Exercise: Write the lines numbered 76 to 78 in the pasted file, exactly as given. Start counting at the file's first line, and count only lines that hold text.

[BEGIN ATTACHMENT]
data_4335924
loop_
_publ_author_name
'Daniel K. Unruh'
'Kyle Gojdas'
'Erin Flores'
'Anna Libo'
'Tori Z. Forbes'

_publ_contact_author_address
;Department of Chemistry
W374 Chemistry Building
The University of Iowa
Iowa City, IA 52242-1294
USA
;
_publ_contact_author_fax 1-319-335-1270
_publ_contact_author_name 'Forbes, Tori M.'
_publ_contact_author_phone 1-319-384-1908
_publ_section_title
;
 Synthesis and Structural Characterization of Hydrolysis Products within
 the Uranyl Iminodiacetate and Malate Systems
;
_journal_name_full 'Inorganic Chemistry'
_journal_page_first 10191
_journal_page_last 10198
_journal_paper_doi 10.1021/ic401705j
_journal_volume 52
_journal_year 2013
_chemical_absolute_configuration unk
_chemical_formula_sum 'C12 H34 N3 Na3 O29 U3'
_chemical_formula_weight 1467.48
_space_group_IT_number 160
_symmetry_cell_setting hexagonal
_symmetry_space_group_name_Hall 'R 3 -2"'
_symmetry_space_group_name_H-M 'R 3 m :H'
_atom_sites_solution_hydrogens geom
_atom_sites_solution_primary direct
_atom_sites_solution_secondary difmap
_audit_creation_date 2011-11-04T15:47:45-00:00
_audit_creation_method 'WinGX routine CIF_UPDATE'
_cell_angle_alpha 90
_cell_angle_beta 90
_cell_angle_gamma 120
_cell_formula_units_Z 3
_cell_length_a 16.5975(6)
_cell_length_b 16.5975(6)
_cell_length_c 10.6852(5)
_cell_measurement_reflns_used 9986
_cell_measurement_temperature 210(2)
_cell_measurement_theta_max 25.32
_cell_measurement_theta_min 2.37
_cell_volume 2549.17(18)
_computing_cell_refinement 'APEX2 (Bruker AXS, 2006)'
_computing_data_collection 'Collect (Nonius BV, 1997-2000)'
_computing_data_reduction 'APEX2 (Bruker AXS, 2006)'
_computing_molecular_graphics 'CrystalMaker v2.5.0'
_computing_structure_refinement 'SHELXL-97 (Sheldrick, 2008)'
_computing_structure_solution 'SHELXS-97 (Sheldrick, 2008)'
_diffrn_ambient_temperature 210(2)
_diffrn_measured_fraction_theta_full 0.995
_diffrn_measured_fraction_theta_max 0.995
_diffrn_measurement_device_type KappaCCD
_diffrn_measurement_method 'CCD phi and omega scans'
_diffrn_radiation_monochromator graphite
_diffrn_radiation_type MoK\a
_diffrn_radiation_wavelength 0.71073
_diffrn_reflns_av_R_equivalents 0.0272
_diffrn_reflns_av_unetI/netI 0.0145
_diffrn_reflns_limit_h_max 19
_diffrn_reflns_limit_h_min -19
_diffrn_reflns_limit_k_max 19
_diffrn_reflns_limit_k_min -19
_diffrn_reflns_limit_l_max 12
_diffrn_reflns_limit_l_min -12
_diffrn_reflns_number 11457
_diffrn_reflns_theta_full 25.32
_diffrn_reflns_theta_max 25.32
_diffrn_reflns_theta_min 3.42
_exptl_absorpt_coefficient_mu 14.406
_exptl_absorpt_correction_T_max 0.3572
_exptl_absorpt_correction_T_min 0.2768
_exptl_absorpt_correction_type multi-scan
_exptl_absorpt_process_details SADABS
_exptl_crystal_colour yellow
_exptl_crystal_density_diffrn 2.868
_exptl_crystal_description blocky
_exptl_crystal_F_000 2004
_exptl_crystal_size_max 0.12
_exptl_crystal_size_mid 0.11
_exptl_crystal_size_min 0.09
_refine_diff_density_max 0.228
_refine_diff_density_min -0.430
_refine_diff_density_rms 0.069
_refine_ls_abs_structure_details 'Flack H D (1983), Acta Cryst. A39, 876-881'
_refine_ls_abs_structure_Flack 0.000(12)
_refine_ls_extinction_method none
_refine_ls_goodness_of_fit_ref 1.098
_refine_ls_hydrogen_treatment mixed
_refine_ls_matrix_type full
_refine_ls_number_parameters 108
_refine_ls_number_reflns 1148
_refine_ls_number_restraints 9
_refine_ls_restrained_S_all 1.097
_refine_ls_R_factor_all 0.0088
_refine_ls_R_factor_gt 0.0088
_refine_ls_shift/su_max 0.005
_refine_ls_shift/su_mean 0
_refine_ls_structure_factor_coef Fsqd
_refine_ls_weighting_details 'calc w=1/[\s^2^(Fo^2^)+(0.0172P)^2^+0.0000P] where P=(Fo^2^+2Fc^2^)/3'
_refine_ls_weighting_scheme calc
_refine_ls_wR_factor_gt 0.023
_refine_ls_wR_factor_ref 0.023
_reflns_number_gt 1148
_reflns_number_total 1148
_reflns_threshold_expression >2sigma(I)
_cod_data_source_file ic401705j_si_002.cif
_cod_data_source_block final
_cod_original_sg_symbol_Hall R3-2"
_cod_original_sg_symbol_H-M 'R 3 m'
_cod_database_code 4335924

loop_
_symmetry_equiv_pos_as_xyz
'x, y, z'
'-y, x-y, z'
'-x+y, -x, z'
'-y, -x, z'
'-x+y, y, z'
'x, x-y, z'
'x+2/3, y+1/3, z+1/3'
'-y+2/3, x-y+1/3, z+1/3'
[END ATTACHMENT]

_diffrn_reflns_number 11457
_diffrn_reflns_theta_full 25.32
_diffrn_reflns_theta_max 25.32